Once at the top we had the option to continue on Rimrock (head left) or start Shin Oak (head right). The top of the hill is peppered with cacti and yucca with a perimeter of Ashe Juniper. We decided to head right and came across a southern vista of the surrounding lands full of rolling hills covered in Ashe Juniper, Cedar Elm and Texas Oak. The top of this hill isn’t too exciting. At the time of this hike, the park seemed to have recently done some prescribed burning to allow for new vegetation in the upcoming months. As we continued on the walk we stumbled onto the inconspicuous marker for the Indiangrass Trail. This part of the hike was my favorite part.

You’d think “Indian grass…what’s so special about it?” Well, let me tell you…It felt like a scene from Dances With Wolves! I understand how that would sound silly to most people. Plus, kids nowadays may not be familiar with this film, but for me it was about being engulfed by prairies of golden waves while watching the wind and grass waltz in perfect harmony, the way the Great Spirit intended. That was absolutely enchanting! I never truly encountered that specific beauty growing up. Yes, I grew up in the Hill Country, and it’s my passion to advocate for the beauty of the Texas hills, but the simple way in which the wind manipulates nature and turns it into a mesmerizing performance is one reason why this experience captivated my heart. There I was, in the middle of this baile de naturaleza courtesy of nuestra Madre Tierra.

Continuing on through the Indiangrass Trail, we crossed the trickling creek on a few occasions. There was one moment when I looked back and could see the wind traveling in our direction. It was pretty cool to see the grass fall like a domino effect and hear the sound of the breeze as it blew past us. The trail eventually curves back towards the west entering the Ashe Juniper forest up the backside of the hill. As we entered the canopy we found a fallen down tree trunk which made it easy to enjoy our snacks of jerky, cheese sticks, and craisin granola. From here it was a short trek up the hill where we rejoined the Shin Oak Trail, making our way back to Rimrock and headed towards the parking lot. The trip down the hill was easy and allowed us to enjoy the views of the rolling hills. When we reached the bottom, we decided to take a detour to check out Creek Trail.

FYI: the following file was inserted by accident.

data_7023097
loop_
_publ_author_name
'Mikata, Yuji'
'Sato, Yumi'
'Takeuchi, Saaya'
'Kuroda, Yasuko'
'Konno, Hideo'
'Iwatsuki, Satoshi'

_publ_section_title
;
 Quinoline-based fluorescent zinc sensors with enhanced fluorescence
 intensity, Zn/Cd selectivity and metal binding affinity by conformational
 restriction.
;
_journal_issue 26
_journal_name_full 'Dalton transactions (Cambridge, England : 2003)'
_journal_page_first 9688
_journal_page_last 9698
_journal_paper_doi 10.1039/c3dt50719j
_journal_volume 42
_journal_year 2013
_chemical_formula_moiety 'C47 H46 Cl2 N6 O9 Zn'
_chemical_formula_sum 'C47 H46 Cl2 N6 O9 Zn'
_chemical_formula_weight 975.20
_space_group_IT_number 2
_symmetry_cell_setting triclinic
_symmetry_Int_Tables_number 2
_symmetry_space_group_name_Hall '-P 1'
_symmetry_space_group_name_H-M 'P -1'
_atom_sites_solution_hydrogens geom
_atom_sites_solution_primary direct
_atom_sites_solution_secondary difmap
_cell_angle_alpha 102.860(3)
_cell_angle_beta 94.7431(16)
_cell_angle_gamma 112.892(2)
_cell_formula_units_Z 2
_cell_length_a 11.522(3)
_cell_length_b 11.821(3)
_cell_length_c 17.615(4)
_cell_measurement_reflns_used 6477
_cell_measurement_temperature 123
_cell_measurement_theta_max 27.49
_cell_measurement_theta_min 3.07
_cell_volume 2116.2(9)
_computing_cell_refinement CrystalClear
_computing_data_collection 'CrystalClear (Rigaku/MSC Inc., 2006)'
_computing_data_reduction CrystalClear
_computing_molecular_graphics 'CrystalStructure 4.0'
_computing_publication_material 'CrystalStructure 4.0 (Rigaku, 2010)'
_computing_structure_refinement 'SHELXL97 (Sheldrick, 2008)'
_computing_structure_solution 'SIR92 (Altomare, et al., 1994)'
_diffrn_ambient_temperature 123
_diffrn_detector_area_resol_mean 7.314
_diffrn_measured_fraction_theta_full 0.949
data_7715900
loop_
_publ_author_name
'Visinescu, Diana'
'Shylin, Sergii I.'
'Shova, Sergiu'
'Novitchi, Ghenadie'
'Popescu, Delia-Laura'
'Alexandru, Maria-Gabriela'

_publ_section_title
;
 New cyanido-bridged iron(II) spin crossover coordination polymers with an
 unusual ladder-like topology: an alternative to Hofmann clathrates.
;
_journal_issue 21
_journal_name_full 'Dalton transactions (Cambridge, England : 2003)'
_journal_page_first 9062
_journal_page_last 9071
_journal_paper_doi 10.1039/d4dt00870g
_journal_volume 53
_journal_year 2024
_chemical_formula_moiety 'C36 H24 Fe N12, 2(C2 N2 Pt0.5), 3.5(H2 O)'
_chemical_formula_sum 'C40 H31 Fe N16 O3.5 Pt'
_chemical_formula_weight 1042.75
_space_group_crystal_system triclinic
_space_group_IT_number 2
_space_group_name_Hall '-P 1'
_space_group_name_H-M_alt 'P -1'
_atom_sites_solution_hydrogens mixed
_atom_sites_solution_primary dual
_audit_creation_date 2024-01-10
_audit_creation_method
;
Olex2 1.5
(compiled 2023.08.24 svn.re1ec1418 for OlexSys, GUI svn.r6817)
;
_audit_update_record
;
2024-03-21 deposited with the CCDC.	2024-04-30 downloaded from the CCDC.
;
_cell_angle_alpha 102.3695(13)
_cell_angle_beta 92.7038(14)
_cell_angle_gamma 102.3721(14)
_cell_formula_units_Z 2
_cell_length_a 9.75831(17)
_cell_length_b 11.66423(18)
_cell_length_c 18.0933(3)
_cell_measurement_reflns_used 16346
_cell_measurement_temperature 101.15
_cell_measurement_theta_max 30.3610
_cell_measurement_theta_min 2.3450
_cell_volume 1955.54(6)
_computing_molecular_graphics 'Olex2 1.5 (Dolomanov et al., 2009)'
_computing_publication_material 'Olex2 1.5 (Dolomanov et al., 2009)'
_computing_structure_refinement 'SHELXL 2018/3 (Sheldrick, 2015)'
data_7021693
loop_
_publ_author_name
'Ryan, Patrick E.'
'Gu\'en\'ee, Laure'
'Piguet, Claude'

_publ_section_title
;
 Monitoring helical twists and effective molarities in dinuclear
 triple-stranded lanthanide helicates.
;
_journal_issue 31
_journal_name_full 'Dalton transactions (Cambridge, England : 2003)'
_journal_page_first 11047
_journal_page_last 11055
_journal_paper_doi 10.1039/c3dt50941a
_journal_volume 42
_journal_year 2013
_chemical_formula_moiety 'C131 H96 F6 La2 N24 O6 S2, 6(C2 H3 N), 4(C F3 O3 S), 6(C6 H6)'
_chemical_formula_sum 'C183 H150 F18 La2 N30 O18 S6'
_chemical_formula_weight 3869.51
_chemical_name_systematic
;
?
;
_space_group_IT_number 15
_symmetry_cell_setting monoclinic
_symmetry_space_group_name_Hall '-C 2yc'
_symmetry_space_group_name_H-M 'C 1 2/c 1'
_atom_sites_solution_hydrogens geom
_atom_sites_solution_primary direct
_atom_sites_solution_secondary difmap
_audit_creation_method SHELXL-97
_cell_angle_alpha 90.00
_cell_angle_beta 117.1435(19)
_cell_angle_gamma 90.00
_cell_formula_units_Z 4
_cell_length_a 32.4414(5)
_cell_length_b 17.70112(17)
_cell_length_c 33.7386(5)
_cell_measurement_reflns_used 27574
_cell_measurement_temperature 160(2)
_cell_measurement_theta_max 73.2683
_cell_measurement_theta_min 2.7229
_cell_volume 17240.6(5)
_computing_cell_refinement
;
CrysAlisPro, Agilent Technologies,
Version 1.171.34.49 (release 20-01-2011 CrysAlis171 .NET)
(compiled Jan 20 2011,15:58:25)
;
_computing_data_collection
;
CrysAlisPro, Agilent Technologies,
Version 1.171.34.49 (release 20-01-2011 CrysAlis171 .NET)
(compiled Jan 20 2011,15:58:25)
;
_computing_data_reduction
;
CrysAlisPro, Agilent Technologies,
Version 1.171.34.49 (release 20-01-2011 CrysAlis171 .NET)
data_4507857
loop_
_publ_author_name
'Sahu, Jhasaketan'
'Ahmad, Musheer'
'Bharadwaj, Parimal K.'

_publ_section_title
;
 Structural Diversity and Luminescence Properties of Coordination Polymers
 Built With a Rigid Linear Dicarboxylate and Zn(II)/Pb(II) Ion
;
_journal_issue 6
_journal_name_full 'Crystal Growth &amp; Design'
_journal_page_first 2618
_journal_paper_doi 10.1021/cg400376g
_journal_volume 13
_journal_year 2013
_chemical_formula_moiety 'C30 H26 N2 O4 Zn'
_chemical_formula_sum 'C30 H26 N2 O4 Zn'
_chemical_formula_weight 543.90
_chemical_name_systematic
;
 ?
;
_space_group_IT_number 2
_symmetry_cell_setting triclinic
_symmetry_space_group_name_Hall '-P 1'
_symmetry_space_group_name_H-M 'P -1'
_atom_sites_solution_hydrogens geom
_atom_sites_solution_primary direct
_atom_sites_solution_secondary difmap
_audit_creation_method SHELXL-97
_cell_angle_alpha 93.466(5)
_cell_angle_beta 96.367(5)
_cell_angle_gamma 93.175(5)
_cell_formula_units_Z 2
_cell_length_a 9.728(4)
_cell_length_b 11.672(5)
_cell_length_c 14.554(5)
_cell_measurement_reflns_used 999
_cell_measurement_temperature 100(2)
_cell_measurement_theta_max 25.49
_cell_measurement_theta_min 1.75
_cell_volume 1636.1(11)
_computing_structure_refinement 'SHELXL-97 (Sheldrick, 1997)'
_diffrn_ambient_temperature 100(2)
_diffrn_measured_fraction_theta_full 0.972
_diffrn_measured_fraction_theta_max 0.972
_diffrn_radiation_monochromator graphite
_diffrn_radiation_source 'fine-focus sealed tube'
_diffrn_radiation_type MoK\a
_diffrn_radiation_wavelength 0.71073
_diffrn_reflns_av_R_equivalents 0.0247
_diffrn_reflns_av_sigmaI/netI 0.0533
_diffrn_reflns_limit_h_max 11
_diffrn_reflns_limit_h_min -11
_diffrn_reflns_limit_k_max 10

This very short trail heads north along the creek and this was where I finally found my all time favorite specimen, the Southern Maidenhair Fern. There are plenty of benches thoughtfully placed along the creek at different points where you can enjoy the cool breeze and the sound of flowing water. After our short walk, it was well worth it to take a few minutes out of our schedule to just sit back and relax. Once we decided it was best to head out, we passed a cabin replica with information about the area’s history. What stood out and what I appreciated the most was the wording used on the timeline about the displaced indigenous groups that once inhabited these lands. It never once said that these clans “gave up” their lands or “invited” settlers to move into the area. Thank you, U.S. Fish and Wildlife Service for keeping a relevant written history. While it may seem insignificant to most people, it’s important to us here at Afuera Texas to have our historical narrative heard, too.

For more information about the Balcones Canyonlands National Wildlife Refuge visit https://www.fws.gov/refuge/balcones_canyonlands to find out more about their trails, wildlife, and upcoming events.